Twice a week I have fifth graders for comprehension lessons. I handmade them journals (and by handmade I mean I stapled copy paper together..very creative) and have them write in them daily. One of the assignments was to write what you would do if you were Prime Minister. Here is exactly what one kid wrote:

If I was Prime Minister I will help pure people and sent money to Haiti. I will bult house for pure people. And send the People to America to get jop. And bult a library for People ho is interested. And I will bult a house for Neely.

I'm pretty sure building a house for me wouldn't be on any of my friends' agendas if they became President. I guess being best friends with eight year olds isn't so bad after all...

'I'm really going to miss you when you go back in 2012'- Gus Gus

Sunday, January 31, 2010

All we can do is keep breathing

I made it. I made it through the hardest month of my life. I made it through a $17.00 bank statement, ice for dinner, no toilet paper and some very tough nights. I made it through rice for breakfast, skipping lunches and a broken foot. I made it. However, I would not have made it had it not been for certain people. And though they may never read this, I wanted to put it out there anyways.

Thank you..

to my mom. Thank you for your phone calls and text messages. Thank you for listening to me cry. Thank you for making me stop.

to my dad. Thank you for your wisdom and understanding. You forever increase my standards of what a man and father should be.

to my sister. Thank you for your faith. As much hell as I give you, your unwavering trust in the Lord makes me believe--even if it's just a little.

to Cassius. Thank you for the food, your support, finding money when there was none, your family, cleaning my house when I refused to get out of bed, making me get out of bed, laughing at my hysteria, hugging me when I cried. Thank you for everything.

to Sarah. Thank you for the money, the phone calls, the beach trips. Thank you for always listening and making me feel normal. But mostly, thank you for the tequila shots.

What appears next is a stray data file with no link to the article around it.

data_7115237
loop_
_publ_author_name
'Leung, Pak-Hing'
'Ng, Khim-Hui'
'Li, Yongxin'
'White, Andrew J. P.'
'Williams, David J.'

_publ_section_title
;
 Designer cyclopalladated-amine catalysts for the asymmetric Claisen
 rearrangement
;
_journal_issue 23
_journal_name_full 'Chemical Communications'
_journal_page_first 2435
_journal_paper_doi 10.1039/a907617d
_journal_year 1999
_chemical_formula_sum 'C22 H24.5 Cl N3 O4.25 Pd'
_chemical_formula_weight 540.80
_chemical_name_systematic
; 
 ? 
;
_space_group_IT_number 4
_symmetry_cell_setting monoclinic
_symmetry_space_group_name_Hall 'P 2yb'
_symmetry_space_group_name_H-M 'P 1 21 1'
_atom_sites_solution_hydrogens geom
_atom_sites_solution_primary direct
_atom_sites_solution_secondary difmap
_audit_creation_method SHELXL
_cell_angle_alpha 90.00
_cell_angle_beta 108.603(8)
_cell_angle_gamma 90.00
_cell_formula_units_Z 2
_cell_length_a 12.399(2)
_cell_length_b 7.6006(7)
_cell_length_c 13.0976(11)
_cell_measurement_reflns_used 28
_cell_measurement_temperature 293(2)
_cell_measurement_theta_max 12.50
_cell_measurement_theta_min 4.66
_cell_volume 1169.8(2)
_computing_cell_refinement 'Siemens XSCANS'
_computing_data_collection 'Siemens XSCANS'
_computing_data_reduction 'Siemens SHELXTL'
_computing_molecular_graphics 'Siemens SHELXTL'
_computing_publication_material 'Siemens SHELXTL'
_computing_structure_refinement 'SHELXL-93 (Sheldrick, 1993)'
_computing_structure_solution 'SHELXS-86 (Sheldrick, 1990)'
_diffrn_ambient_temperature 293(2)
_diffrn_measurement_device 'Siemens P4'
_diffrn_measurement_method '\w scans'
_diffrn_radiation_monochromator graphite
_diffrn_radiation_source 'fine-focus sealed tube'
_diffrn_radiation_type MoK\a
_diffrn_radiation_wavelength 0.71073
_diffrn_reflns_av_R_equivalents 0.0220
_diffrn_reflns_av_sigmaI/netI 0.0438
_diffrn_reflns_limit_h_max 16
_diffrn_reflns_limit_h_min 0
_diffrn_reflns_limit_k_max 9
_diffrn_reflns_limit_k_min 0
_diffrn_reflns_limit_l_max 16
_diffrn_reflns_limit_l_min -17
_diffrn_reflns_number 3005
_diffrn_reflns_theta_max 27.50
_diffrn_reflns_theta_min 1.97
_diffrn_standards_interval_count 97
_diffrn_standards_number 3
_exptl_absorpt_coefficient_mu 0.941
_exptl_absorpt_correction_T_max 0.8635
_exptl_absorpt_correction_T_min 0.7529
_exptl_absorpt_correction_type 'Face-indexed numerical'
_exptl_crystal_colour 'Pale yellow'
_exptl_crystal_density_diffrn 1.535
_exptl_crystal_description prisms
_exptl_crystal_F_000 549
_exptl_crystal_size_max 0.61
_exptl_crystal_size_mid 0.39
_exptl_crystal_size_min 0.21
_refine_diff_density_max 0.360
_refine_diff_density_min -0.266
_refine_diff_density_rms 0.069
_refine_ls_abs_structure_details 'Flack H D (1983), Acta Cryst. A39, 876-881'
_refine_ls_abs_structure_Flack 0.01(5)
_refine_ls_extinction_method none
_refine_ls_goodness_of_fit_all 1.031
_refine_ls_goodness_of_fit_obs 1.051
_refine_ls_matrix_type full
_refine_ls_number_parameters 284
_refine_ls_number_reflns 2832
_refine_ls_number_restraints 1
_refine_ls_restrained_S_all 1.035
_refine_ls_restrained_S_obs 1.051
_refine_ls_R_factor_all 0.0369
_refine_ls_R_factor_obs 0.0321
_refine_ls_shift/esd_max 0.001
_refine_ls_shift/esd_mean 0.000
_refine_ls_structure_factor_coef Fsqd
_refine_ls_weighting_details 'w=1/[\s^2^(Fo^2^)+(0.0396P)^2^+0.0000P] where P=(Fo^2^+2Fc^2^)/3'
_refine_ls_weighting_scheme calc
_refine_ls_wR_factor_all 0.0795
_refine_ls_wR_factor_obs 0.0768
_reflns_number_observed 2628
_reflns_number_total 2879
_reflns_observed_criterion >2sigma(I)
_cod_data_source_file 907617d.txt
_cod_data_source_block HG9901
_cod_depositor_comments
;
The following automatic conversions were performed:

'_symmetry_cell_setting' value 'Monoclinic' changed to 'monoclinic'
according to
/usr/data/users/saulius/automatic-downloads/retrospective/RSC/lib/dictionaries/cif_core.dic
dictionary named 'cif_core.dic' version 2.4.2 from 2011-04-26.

to Aunt Lori. Thank you for the package. It had impeccable timing and really made the last few weeks of the month tolerable.

to the Wittenbergs. Thank you for every package, nice facebook message and wall posts. You have no idea what they mean to me.

to Jessica. Thank you for never letting me forget how much I am loved.

to Dh. Thank you for never letting me forget what Jesus said. And of course, making fun of how gay this blog is. I laugh the loudest when I'm with you.

to the Lincolns. Thank you for an amazing Mexican feast and an even more amazing conversation afterwards. My perception of you is forever changed :)

to Sheena & Toussaint. Thank you for your generous portions of food. You constantly remind me of how bad of a cook I actually am.

to every Peace Corps volunteer. Thank you for the beers, laughter and understanding.

'Wake up naked, drinking coffee. Making plans to change the world, while the world is changing us. It was good, good love." DMB

Friday, January 1, 2010

I believe in a thing called love

This Christmas will undoubtedly go down as one of the most eventful Christmas's ever. I pulled all nighters, drank local rum, witnessed my dinner being killed, played Santa Clause, danced with strangers and celebrated with friends.

I was lucky enough to have a family take me in for the duration of the Christmas holiday, so I was really able to experience a full Vincy Christmas. And I'm proud to say I survived. It's safe to say that I love to party, especially for an occasion like Christmas. But the locals here even put my partying spirit to the test. They begin celebrating 9 mornings before Christmas, and by celebrating I mean they wake up at 3am and party through the night. I was able to attend three of these celebrations and that was plenty for me.